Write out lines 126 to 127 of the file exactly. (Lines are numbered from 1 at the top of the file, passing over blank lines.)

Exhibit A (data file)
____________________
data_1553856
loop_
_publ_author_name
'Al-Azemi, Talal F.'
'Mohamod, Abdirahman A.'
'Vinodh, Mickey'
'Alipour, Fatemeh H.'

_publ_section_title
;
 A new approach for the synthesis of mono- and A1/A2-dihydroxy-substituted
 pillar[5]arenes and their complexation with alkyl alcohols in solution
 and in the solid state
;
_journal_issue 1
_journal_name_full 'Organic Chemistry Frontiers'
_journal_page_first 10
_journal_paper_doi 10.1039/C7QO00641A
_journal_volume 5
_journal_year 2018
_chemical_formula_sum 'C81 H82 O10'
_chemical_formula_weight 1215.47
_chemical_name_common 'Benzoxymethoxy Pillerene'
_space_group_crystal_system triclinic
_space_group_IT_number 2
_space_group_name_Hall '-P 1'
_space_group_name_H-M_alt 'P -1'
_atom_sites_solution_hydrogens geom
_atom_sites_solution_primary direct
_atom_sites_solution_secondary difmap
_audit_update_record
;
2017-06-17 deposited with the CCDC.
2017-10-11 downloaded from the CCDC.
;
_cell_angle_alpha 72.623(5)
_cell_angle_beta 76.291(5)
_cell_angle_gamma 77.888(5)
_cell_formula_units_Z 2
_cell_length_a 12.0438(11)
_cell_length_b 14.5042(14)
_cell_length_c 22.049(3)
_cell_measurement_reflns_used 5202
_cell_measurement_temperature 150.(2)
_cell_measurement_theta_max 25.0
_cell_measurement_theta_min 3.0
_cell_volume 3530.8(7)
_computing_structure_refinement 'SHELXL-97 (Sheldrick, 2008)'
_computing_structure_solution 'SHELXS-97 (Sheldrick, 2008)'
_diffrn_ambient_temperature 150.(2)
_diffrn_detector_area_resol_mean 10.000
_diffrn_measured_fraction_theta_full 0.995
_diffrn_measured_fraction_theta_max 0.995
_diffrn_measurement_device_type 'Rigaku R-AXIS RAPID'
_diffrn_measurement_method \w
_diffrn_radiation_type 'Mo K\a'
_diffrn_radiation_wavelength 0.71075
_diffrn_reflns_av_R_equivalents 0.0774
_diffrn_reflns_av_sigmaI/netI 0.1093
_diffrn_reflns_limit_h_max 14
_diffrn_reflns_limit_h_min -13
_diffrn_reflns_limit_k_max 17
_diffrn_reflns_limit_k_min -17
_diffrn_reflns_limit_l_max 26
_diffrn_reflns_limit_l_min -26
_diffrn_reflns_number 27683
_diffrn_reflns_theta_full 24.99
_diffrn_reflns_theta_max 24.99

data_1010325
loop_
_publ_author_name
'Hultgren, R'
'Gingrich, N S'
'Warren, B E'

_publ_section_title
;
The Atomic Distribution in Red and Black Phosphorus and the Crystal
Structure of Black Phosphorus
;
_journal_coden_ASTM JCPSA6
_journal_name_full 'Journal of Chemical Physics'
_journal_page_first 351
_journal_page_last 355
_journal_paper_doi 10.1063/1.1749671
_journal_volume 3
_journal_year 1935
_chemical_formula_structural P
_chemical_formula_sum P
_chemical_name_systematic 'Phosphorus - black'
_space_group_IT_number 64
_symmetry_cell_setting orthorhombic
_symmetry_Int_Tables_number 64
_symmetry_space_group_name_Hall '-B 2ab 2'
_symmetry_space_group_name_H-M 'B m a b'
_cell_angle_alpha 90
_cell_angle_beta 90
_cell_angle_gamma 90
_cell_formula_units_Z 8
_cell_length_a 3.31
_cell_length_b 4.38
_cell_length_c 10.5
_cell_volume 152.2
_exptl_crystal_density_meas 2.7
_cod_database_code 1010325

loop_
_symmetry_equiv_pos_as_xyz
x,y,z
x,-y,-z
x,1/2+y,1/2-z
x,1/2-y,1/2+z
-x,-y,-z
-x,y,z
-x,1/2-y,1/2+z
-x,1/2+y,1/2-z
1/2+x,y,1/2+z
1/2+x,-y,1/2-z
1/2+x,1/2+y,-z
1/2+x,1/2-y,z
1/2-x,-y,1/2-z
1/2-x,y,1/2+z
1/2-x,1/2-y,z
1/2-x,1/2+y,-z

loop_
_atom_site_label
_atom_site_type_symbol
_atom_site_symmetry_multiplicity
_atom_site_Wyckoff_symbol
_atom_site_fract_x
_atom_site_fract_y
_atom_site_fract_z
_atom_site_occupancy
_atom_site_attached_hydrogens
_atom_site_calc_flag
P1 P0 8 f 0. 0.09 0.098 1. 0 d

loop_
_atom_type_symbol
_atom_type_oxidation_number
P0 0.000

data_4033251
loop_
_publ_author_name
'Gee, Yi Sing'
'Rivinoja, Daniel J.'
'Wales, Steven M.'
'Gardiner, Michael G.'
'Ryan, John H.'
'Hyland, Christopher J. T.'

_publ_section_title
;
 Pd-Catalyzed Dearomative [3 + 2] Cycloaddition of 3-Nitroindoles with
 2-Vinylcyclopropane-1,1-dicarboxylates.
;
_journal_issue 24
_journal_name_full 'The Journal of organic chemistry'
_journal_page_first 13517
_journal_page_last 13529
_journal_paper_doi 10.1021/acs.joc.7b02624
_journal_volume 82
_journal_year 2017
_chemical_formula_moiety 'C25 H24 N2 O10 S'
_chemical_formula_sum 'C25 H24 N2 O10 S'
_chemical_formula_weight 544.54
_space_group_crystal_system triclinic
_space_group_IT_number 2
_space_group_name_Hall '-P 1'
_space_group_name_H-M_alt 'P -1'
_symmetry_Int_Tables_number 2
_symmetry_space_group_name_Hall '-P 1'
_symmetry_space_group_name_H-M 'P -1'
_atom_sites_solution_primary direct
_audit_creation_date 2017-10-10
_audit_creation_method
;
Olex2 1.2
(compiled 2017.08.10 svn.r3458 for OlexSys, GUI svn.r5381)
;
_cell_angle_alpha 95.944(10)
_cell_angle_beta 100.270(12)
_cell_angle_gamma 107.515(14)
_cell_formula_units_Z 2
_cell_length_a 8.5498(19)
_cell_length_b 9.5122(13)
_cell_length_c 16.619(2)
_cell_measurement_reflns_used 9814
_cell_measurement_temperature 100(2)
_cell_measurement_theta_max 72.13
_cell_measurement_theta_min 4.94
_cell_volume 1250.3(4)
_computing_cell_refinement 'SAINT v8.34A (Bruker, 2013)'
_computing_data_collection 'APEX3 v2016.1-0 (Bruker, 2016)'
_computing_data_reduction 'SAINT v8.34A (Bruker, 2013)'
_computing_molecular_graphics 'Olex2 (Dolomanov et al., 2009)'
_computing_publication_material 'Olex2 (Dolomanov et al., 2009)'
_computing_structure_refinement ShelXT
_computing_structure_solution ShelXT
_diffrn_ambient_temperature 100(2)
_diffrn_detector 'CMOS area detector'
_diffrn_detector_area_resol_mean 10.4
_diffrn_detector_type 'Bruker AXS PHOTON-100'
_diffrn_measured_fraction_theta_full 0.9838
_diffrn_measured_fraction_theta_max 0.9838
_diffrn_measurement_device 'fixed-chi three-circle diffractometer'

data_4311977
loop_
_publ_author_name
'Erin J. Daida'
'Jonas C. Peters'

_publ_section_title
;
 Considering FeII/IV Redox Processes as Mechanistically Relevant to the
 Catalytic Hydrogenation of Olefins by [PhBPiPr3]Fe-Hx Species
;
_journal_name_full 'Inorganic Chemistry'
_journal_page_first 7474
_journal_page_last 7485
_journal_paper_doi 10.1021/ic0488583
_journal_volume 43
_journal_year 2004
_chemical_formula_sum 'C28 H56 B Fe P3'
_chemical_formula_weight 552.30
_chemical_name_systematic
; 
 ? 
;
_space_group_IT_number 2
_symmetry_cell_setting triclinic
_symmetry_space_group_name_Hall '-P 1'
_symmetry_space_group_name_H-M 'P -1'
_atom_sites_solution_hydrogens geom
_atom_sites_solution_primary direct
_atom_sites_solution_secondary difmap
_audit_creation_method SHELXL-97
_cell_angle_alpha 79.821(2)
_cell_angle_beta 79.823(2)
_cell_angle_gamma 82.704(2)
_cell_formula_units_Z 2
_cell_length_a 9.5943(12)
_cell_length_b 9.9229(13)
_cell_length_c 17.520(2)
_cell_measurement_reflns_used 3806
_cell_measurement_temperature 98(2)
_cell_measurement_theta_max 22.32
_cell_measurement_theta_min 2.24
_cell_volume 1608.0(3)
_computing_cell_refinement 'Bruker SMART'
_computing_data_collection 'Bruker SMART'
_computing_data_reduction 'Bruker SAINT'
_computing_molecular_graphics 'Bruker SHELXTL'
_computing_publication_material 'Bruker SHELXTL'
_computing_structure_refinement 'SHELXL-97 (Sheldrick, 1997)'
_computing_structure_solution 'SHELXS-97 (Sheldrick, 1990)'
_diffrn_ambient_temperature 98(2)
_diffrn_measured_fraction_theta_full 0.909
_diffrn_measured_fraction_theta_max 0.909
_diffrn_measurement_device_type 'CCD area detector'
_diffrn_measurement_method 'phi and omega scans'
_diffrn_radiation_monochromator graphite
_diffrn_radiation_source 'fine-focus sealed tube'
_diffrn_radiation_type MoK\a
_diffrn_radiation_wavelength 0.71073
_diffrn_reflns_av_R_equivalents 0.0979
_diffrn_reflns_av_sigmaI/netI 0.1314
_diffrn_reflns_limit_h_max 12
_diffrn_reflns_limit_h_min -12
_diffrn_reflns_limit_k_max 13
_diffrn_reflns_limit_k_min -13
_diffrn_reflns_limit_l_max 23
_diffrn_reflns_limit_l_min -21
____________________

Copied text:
_atom_site_Wyckoff_symbol
_atom_site_fract_x